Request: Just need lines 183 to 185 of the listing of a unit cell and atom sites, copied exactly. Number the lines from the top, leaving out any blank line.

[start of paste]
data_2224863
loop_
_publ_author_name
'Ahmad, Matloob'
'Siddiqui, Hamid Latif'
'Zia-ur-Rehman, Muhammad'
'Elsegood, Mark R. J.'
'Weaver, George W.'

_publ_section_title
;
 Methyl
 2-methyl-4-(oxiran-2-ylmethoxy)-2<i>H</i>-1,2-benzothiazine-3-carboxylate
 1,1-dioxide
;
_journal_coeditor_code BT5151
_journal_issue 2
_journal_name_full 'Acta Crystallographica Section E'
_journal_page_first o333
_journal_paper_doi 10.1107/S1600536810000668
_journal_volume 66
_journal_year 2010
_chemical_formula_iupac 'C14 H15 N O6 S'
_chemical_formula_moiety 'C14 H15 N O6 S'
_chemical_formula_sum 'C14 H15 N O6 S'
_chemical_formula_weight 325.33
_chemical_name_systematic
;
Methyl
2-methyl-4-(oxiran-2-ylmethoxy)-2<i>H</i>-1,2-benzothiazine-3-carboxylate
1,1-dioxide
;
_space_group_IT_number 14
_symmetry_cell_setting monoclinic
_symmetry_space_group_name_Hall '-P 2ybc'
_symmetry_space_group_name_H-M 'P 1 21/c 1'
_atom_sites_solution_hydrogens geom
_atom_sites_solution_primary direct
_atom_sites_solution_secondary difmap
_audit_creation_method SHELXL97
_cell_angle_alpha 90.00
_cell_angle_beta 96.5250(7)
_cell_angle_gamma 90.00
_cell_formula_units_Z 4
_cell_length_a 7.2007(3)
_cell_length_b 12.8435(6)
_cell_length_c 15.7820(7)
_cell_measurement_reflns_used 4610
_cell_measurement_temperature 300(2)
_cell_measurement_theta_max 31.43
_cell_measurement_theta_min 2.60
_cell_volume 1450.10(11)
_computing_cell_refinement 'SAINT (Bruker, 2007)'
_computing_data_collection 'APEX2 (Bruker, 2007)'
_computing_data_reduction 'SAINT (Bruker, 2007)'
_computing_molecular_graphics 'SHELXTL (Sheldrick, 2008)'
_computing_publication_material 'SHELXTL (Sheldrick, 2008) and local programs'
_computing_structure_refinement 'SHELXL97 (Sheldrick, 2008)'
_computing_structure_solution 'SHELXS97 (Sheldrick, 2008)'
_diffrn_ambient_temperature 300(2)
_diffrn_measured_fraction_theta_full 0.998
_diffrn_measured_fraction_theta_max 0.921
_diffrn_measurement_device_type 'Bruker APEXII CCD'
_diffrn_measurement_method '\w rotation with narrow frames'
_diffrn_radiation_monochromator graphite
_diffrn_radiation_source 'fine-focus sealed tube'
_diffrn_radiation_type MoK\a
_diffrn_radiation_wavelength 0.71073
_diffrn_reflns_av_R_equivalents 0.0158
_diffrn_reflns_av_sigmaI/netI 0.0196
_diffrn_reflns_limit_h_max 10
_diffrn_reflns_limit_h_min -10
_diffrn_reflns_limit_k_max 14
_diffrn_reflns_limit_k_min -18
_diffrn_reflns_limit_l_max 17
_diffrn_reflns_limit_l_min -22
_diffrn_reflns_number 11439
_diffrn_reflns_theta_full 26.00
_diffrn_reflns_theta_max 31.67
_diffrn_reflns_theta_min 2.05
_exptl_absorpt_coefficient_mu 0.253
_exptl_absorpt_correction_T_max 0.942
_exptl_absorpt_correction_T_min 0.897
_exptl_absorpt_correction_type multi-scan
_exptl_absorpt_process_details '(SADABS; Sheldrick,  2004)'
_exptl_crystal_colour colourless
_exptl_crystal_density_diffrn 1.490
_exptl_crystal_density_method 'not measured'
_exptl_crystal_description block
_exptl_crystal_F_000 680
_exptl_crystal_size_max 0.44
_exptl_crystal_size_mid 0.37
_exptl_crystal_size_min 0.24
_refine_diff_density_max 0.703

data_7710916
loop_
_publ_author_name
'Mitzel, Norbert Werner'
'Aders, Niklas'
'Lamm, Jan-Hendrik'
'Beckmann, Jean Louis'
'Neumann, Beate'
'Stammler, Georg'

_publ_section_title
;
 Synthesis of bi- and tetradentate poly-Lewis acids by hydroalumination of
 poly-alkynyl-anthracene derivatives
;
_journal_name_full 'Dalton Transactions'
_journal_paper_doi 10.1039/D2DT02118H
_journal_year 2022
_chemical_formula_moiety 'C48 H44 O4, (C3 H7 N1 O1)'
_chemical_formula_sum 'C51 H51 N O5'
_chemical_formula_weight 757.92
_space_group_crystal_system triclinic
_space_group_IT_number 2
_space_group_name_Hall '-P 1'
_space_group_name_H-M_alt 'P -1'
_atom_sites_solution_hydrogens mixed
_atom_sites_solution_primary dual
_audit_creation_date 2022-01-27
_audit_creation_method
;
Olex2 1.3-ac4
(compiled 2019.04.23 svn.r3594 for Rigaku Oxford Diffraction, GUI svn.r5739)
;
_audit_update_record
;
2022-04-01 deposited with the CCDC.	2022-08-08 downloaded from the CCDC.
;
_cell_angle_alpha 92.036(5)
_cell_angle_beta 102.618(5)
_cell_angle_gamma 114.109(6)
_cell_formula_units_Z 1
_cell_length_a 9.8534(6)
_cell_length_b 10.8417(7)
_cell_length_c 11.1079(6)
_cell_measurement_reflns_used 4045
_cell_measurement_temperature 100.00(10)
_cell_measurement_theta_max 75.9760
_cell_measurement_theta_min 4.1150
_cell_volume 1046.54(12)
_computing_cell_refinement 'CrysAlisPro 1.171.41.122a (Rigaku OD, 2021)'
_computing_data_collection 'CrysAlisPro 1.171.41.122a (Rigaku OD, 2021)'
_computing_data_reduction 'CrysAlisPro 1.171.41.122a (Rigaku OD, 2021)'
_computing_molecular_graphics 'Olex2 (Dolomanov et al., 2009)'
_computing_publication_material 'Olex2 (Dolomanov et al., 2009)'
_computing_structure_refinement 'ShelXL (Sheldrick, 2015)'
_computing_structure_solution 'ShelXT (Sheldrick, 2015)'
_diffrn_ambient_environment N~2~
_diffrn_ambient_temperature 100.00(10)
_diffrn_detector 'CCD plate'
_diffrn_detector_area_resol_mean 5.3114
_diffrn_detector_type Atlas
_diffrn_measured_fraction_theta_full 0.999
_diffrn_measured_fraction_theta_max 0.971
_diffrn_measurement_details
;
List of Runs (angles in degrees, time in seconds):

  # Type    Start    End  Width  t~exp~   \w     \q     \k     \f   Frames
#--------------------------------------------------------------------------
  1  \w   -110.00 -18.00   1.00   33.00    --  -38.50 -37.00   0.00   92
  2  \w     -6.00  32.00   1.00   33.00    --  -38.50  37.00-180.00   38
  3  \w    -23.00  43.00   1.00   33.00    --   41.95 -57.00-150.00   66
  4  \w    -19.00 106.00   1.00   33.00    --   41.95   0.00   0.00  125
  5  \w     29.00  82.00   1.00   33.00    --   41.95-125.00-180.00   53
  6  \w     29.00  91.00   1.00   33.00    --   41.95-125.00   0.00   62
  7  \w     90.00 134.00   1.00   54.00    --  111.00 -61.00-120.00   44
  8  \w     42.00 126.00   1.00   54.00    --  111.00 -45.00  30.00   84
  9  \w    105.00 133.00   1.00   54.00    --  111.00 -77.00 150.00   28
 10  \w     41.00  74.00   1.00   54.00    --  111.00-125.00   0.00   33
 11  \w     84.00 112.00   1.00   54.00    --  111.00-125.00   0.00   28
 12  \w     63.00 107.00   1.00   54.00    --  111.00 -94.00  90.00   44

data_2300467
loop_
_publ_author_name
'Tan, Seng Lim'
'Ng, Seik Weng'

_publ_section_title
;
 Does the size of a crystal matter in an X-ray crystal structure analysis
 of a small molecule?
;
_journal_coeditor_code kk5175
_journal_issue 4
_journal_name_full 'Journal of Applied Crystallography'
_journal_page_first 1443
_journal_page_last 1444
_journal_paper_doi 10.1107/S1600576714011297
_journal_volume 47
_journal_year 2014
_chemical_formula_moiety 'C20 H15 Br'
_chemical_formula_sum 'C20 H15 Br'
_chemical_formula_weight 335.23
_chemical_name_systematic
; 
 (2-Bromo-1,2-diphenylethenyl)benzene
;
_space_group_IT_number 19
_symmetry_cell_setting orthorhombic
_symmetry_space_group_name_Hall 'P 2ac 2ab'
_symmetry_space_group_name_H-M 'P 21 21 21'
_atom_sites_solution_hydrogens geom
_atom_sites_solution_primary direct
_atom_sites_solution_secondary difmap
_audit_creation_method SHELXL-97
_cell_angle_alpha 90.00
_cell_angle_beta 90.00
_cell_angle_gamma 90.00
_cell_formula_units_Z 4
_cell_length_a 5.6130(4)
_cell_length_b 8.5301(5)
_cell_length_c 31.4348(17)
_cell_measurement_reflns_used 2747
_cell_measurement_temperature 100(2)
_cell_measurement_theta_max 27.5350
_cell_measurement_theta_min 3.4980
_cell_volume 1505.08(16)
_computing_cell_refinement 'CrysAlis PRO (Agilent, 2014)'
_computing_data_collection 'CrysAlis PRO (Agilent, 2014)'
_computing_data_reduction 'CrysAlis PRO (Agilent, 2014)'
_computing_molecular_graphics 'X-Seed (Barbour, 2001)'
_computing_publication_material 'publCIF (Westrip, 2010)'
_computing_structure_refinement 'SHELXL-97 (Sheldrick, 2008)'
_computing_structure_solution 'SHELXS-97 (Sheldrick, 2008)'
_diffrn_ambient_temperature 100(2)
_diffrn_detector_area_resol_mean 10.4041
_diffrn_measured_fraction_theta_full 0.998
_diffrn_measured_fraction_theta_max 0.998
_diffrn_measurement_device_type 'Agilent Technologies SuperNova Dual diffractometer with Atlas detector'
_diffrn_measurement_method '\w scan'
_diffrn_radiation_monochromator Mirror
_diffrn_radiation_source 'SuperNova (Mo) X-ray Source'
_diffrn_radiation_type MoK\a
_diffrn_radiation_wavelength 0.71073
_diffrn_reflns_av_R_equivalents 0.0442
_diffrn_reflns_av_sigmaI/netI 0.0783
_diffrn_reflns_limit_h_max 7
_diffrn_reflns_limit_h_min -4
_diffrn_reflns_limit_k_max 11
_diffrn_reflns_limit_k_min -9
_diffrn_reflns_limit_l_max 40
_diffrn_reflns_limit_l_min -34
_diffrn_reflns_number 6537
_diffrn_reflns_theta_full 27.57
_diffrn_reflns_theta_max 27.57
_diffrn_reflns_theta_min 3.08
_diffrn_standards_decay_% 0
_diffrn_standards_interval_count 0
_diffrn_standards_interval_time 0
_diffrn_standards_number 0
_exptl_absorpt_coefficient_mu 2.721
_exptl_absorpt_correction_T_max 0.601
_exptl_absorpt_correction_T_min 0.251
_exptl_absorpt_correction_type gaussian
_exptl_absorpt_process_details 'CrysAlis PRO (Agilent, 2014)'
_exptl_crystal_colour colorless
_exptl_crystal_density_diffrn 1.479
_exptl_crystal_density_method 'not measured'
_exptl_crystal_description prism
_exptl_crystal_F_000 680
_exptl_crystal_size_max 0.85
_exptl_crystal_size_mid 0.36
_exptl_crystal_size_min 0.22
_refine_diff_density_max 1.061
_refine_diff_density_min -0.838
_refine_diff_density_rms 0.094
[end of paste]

_journal_coeditor_code kk5175
_journal_issue 4
_journal_name_full 'Journal of Applied Crystallography'